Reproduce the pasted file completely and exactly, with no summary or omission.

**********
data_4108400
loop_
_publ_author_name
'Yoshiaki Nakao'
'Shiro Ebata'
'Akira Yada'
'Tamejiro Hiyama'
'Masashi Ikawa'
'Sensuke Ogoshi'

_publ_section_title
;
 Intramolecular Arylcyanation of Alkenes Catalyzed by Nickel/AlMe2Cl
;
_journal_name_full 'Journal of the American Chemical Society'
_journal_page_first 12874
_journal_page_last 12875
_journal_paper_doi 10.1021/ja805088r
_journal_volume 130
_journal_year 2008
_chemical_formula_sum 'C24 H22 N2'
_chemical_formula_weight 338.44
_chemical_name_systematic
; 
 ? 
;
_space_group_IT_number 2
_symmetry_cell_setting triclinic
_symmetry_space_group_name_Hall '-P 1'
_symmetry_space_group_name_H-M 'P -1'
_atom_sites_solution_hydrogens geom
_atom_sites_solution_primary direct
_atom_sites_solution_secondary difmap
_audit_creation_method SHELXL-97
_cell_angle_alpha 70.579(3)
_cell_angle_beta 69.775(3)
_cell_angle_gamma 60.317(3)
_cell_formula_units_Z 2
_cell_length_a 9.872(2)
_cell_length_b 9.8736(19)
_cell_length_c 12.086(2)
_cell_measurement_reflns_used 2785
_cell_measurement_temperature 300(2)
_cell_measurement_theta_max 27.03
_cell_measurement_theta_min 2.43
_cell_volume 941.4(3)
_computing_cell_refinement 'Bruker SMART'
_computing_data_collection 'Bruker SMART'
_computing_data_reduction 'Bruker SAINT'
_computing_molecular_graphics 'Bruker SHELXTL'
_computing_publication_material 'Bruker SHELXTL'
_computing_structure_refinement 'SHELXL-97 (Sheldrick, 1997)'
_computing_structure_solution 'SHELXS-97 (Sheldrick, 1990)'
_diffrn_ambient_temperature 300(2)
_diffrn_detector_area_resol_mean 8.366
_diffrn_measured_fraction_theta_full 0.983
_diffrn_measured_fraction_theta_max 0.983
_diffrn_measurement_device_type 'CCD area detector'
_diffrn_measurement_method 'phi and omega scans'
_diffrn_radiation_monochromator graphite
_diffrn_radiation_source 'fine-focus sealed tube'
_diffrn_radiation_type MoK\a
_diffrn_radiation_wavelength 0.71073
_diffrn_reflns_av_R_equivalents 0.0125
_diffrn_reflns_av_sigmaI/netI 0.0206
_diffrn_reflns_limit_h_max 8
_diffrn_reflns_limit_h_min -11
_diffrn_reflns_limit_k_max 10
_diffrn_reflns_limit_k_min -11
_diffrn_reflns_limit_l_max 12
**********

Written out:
data_4108400
loop_
_publ_author_name
'Yoshiaki Nakao'
'Shiro Ebata'
'Akira Yada'
'Tamejiro Hiyama'
'Masashi Ikawa'
'Sensuke Ogoshi'

_publ_section_title
;
 Intramolecular Arylcyanation of Alkenes Catalyzed by Nickel/AlMe2Cl
;
_journal_name_full 'Journal of the American Chemical Society'
_journal_page_first 12874
_journal_page_last 12875
_journal_paper_doi 10.1021/ja805088r
_journal_volume 130
_journal_year 2008
_chemical_formula_sum 'C24 H22 N2'
_chemical_formula_weight 338.44
_chemical_name_systematic
; 
 ? 
;
_space_group_IT_number 2
_symmetry_cell_setting triclinic
_symmetry_space_group_name_Hall '-P 1'
_symmetry_space_group_name_H-M 'P -1'
_atom_sites_solution_hydrogens geom
_atom_sites_solution_primary direct
_atom_sites_solution_secondary difmap
_audit_creation_method SHELXL-97
_cell_angle_alpha 70.579(3)
_cell_angle_beta 69.775(3)
_cell_angle_gamma 60.317(3)
_cell_formula_units_Z 2
_cell_length_a 9.872(2)
_cell_length_b 9.8736(19)
_cell_length_c 12.086(2)
_cell_measurement_reflns_used 2785
_cell_measurement_temperature 300(2)
_cell_measurement_theta_max 27.03
_cell_measurement_theta_min 2.43
_cell_volume 941.4(3)
_computing_cell_refinement 'Bruker SMART'
_computing_data_collection 'Bruker SMART'
_computing_data_reduction 'Bruker SAINT'
_computing_molecular_graphics 'Bruker SHELXTL'
_computing_publication_material 'Bruker SHELXTL'
_computing_structure_refinement 'SHELXL-97 (Sheldrick, 1997)'
_computing_structure_solution 'SHELXS-97 (Sheldrick, 1990)'
_diffrn_ambient_temperature 300(2)
_diffrn_detector_area_resol_mean 8.366
_diffrn_measured_fraction_theta_full 0.983
_diffrn_measured_fraction_theta_max 0.983
_diffrn_measurement_device_type 'CCD area detector'
_diffrn_measurement_method 'phi and omega scans'
_diffrn_radiation_monochromator graphite
_diffrn_radiation_source 'fine-focus sealed tube'
_diffrn_radiation_type MoK\a
_diffrn_radiation_wavelength 0.71073
_diffrn_reflns_av_R_equivalents 0.0125
_diffrn_reflns_av_sigmaI/netI 0.0206
_diffrn_reflns_limit_h_max 8
_diffrn_reflns_limit_h_min -11
_diffrn_reflns_limit_k_max 10
_diffrn_reflns_limit_k_min -11
_diffrn_reflns_limit_l_max 12